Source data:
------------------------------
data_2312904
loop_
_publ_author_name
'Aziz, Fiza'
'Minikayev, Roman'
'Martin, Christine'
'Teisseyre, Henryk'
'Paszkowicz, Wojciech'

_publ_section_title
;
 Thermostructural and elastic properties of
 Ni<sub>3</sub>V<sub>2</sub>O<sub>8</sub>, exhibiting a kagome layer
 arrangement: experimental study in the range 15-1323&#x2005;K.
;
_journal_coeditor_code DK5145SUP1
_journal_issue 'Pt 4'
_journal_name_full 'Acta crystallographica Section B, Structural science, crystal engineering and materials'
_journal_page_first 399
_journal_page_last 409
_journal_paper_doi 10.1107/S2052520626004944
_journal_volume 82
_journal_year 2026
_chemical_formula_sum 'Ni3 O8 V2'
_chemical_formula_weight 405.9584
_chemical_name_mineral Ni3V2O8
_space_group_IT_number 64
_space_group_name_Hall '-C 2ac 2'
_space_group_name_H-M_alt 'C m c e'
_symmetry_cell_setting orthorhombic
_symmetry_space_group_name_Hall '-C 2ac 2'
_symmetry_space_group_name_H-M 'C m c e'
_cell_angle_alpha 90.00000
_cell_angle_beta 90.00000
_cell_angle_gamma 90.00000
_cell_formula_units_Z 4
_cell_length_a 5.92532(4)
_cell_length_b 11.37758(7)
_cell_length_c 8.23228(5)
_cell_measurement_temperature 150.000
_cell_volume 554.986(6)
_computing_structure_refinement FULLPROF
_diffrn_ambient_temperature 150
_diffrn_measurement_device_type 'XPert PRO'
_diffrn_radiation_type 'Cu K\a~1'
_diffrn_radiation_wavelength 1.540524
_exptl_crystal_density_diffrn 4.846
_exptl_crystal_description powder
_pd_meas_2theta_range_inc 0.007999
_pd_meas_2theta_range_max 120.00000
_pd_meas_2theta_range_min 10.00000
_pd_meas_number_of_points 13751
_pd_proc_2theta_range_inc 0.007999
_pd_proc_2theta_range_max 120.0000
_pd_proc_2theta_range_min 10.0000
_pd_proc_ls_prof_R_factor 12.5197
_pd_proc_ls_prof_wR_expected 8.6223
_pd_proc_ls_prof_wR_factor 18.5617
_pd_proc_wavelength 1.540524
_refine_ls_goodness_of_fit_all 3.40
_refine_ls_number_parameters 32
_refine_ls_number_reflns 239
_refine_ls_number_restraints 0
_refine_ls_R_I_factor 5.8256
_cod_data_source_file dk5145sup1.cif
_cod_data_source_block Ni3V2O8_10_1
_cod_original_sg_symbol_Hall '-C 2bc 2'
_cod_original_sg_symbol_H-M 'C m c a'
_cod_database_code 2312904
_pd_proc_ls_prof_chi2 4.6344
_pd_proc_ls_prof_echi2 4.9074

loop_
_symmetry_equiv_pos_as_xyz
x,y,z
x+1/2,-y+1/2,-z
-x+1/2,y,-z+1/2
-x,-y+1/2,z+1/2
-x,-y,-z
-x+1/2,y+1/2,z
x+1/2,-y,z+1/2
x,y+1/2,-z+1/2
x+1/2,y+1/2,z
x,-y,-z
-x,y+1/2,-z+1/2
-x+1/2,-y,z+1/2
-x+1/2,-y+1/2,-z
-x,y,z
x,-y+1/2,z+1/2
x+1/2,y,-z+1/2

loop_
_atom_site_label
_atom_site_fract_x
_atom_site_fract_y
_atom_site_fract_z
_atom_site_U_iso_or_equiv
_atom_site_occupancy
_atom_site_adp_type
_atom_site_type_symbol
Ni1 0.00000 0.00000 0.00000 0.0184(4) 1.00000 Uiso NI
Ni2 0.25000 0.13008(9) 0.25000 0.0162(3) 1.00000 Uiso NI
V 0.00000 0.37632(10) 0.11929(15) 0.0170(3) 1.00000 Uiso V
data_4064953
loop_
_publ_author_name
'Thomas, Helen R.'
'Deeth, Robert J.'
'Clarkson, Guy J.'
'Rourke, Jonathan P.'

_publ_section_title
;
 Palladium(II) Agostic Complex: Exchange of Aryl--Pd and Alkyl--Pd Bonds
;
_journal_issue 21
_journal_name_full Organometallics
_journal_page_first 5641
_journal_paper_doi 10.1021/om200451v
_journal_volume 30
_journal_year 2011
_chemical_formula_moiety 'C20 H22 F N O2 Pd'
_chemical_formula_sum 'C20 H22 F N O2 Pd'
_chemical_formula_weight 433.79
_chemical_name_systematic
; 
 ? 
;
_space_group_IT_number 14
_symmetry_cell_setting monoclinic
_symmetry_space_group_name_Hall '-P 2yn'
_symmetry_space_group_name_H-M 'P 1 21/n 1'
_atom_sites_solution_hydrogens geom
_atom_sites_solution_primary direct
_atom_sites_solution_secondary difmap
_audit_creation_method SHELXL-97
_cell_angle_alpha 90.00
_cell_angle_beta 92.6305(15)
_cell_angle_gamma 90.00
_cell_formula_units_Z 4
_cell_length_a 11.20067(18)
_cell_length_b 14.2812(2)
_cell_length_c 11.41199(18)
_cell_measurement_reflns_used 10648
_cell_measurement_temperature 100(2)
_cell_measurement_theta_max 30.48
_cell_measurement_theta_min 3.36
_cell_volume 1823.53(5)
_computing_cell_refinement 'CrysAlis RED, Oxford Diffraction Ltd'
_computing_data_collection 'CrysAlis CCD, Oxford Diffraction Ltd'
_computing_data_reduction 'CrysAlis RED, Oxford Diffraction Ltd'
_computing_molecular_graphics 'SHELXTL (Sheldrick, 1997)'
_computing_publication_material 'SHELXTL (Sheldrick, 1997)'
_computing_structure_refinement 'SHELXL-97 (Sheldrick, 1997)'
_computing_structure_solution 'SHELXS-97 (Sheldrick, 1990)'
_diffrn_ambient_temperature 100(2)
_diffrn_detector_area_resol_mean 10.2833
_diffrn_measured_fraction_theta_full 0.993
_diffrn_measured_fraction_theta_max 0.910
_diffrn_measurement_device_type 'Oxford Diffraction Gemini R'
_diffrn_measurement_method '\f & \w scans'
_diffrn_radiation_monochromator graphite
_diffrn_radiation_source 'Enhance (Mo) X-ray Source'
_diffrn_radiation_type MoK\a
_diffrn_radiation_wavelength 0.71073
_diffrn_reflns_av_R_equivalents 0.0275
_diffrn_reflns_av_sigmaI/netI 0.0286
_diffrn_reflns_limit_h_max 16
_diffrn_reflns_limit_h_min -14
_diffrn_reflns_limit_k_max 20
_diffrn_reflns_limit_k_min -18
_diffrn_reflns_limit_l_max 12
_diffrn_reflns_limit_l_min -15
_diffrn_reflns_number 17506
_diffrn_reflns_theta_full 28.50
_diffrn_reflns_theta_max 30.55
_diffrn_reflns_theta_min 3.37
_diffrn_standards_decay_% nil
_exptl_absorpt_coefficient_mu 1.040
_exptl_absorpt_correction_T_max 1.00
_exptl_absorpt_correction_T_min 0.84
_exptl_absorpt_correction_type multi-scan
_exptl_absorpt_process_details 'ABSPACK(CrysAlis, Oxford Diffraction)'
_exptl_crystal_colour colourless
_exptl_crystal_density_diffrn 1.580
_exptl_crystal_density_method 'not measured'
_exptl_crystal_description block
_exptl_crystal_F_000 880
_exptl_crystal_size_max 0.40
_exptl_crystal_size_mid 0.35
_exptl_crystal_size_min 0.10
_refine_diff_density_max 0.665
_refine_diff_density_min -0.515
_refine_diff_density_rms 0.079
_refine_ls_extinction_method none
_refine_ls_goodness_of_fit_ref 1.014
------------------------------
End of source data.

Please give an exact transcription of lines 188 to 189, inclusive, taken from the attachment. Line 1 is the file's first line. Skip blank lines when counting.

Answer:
_refine_diff_density_max 0.665
_refine_diff_density_min -0.515